DAYTONA BEACH, Fla. (AP) -- Two races, two very different levels of competition.
The Daytona 500 is days away and no one knows what kind of race to expect.
"If I knew that I'd be a bookie in Las Vegas making millions of dollars," Tony Stewart said. "But I can't imagine that you put 43 cars out there and it won't be a race."
Defending Daytona 500 winner Michael Waltrip and reigning Winston Cup champion Jeff Gordon each won a Gatorade 125-mile qualifying race Thursday
Gordon won the uneventful opener, taking the lead from rookie teammate Jimmie Johnson on the first turn of the first lap and led the rest of the way. Waltrip won the second one by holding off Stewart at the end after two cautions slowed the race.
"Our race was pretty conservative," Gordon said. "Most of the guys played it pretty conservative. In the second race, with the cautions coming out, that allowed a lot of guys to make some moves and take some chances."
Gordon led a five-car breakaway in the first race, and held off Dale Earnhardt Jr. for the win. Gordon was not challenged in a dull race.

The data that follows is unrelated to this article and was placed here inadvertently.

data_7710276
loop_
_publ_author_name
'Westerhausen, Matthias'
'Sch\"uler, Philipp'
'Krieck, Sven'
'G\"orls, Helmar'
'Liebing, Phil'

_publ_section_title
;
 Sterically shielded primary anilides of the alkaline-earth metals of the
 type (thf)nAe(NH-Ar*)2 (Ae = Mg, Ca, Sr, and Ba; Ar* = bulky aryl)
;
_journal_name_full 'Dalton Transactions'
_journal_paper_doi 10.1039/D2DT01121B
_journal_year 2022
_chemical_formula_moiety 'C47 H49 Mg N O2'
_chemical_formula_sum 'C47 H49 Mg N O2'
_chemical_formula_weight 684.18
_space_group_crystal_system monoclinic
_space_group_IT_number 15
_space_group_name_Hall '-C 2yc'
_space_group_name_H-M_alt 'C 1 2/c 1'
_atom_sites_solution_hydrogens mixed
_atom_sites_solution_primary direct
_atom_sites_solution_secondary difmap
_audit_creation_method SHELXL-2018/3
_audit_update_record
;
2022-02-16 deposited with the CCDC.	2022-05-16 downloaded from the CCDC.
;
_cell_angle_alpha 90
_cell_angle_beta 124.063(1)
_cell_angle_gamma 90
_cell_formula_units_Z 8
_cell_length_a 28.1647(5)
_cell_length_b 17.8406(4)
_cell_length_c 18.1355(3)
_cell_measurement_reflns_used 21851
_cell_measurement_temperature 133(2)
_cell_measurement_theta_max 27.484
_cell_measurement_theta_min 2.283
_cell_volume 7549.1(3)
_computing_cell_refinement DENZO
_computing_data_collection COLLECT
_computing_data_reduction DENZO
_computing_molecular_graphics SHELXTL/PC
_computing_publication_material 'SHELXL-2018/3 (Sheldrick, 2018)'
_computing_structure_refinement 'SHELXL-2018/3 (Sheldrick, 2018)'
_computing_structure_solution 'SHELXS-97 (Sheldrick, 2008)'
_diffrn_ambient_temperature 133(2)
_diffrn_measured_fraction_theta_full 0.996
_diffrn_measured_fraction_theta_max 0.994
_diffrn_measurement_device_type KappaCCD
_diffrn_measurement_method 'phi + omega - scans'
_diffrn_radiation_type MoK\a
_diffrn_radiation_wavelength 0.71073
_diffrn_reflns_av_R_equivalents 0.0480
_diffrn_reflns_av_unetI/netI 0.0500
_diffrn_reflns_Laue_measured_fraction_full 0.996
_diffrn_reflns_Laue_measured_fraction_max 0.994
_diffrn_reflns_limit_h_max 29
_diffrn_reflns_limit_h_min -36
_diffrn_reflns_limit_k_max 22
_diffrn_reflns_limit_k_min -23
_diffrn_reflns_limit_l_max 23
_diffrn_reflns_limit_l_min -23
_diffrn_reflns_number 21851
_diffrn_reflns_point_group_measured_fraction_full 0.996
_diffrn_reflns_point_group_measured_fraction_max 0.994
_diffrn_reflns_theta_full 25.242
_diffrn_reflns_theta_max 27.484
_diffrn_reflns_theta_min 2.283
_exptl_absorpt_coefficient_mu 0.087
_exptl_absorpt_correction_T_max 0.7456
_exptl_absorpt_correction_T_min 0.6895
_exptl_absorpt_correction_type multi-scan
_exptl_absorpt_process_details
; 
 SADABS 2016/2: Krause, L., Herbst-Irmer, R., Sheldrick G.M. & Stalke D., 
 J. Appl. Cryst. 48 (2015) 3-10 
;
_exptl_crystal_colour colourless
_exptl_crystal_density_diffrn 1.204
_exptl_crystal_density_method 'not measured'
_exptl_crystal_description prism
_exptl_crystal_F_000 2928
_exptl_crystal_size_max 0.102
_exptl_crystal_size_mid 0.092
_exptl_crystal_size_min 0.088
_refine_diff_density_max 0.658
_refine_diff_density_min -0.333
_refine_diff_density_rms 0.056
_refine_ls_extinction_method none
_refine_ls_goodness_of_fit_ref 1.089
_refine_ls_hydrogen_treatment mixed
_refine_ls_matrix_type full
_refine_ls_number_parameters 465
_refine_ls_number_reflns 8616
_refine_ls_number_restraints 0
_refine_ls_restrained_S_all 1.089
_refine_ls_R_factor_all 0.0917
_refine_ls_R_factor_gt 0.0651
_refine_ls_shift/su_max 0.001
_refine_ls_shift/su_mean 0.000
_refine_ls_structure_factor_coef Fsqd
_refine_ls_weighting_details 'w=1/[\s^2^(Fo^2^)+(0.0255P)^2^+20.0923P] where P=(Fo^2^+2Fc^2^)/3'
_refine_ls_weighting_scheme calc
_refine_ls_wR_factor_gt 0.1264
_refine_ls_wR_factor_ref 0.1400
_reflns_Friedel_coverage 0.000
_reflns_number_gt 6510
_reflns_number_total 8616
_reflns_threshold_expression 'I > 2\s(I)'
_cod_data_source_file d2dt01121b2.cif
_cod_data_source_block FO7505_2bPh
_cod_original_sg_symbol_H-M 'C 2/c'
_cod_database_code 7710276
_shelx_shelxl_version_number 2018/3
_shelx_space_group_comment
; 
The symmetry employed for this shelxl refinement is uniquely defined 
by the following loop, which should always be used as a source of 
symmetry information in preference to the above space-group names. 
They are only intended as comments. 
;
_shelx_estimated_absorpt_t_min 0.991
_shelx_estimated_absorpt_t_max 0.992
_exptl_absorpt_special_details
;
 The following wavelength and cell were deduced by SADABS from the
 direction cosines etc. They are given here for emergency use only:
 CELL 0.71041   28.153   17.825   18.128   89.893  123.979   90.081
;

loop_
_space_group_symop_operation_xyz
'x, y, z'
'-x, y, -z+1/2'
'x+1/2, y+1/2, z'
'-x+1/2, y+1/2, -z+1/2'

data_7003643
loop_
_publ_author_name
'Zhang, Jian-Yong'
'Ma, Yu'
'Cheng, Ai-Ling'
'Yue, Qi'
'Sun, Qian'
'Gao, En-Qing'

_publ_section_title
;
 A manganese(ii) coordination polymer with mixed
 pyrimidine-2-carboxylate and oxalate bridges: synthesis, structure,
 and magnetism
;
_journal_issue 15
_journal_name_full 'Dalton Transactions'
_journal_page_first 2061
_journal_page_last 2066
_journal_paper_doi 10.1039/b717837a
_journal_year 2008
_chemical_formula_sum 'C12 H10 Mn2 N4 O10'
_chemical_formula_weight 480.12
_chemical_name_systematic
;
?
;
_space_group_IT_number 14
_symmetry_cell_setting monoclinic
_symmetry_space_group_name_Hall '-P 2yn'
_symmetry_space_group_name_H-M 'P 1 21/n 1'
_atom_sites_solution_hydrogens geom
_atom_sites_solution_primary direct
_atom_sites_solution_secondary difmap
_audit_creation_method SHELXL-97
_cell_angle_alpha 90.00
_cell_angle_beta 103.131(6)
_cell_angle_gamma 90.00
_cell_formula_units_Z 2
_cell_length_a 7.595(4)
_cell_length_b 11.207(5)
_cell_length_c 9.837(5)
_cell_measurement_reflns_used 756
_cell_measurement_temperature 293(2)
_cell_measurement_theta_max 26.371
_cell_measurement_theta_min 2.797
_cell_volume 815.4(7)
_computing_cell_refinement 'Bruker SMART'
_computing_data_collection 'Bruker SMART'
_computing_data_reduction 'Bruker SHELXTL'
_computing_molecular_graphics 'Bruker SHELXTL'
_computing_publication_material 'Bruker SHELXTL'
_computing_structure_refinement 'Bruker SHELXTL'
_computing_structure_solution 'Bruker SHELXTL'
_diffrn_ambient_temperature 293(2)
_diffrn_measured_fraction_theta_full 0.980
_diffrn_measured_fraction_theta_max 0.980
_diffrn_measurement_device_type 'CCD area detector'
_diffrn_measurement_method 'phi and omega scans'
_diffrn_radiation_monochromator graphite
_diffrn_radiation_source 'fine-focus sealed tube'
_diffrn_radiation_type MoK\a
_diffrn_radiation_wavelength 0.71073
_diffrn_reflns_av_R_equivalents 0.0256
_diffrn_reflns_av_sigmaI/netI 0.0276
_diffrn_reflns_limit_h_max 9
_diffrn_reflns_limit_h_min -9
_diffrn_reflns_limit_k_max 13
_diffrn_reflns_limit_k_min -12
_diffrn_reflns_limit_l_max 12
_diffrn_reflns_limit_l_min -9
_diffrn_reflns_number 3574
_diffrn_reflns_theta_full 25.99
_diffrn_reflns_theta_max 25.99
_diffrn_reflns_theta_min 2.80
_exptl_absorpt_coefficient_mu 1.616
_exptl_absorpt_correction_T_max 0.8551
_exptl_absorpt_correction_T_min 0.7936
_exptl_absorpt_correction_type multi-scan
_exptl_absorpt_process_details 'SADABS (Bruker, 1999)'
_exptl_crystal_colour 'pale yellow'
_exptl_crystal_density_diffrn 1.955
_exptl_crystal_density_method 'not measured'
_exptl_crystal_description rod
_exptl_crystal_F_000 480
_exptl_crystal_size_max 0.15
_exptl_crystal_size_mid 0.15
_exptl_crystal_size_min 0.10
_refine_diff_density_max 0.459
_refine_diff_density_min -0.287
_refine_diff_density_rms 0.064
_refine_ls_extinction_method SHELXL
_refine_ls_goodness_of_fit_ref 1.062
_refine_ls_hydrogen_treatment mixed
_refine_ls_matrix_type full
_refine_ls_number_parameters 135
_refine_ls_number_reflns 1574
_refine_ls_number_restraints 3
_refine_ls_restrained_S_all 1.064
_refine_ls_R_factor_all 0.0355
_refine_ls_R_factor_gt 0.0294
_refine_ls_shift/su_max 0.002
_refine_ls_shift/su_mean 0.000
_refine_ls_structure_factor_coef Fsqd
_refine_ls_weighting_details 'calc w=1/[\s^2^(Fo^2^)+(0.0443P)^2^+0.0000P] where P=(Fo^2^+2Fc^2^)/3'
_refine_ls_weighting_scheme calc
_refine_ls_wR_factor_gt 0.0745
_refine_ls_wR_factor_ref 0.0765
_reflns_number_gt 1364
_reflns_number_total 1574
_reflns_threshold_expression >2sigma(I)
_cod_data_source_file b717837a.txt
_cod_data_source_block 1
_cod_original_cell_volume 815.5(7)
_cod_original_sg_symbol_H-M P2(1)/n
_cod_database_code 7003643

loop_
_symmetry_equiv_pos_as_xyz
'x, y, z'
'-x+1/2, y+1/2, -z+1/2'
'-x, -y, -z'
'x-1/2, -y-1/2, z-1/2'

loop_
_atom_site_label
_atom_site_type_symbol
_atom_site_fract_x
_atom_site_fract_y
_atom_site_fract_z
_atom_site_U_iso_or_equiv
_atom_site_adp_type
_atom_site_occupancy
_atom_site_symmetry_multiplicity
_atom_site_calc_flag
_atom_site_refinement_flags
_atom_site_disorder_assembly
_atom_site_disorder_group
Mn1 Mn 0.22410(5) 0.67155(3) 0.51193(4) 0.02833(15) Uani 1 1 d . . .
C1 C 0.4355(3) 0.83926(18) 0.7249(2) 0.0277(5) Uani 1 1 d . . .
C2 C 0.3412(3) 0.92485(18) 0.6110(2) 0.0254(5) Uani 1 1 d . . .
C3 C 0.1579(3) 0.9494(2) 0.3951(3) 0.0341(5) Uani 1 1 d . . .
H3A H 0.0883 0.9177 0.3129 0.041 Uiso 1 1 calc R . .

Waltrip, whose only career victory came here a year ago, barely held off Stewart in the second race at the head of a tightly bunched 17-car pack. Waltrip won by about a car-length.
Gordon and Waltrip will start from the second row of the 43-car field in Sunday's Daytona 500, behind only polesitter Johnson and Kevin Harvick, who earned their front-row positions Saturday in first-round qualifying.
But it's anybody's guess how that event will be. Under NASCAR's old rules package, the cars stayed bunched together in restrictor-plate races allowing drivers to advance several positions in a short amount of time.
That allowed some drivers to sit in the back of the field most of the race, then make a late charge in the final laps. But the rules have changed and it's still unclear what will happen on Sunday.
"Whoever is out front is going to be there," said Earnhardt Jr., who also finished second in a non-points, 70-lap shootout here last Sunday.
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